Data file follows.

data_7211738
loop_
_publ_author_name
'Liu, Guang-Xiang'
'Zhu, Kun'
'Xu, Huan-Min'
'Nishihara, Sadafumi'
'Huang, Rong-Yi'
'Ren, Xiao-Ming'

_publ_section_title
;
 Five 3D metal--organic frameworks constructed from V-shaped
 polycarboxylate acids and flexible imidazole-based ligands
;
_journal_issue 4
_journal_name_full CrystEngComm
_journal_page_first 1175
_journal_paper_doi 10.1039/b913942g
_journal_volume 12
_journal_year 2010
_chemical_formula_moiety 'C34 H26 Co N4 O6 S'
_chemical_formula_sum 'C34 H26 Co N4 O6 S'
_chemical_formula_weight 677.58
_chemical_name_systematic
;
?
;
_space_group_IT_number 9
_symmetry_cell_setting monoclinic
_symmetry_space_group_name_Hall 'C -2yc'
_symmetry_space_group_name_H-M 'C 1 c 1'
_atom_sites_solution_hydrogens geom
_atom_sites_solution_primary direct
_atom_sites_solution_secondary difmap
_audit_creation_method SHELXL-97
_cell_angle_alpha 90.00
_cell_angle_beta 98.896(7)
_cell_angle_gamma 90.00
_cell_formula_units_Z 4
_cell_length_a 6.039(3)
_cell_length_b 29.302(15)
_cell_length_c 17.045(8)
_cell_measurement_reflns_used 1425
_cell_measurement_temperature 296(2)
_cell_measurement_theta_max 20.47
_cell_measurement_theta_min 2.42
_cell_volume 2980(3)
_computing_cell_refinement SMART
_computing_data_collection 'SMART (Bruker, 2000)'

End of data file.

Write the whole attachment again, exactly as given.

data_7211738
loop_
_publ_author_name
'Liu, Guang-Xiang'
'Zhu, Kun'
'Xu, Huan-Min'
'Nishihara, Sadafumi'
'Huang, Rong-Yi'
'Ren, Xiao-Ming'

_publ_section_title
;
 Five 3D metal--organic frameworks constructed from V-shaped
 polycarboxylate acids and flexible imidazole-based ligands
;
_journal_issue 4
_journal_name_full CrystEngComm
_journal_page_first 1175
_journal_paper_doi 10.1039/b913942g
_journal_volume 12
_journal_year 2010
_chemical_formula_moiety 'C34 H26 Co N4 O6 S'
_chemical_formula_sum 'C34 H26 Co N4 O6 S'
_chemical_formula_weight 677.58
_chemical_name_systematic
;
?
;
_space_group_IT_number 9
_symmetry_cell_setting monoclinic
_symmetry_space_group_name_Hall 'C -2yc'
_symmetry_space_group_name_H-M 'C 1 c 1'
_atom_sites_solution_hydrogens geom
_atom_sites_solution_primary direct
_atom_sites_solution_secondary difmap
_audit_creation_method SHELXL-97
_cell_angle_alpha 90.00
_cell_angle_beta 98.896(7)
_cell_angle_gamma 90.00
_cell_formula_units_Z 4
_cell_length_a 6.039(3)
_cell_length_b 29.302(15)
_cell_length_c 17.045(8)
_cell_measurement_reflns_used 1425
_cell_measurement_temperature 296(2)
_cell_measurement_theta_max 20.47
_cell_measurement_theta_min 2.42
_cell_volume 2980(3)
_computing_cell_refinement SMART
_computing_data_collection 'SMART (Bruker, 2000)'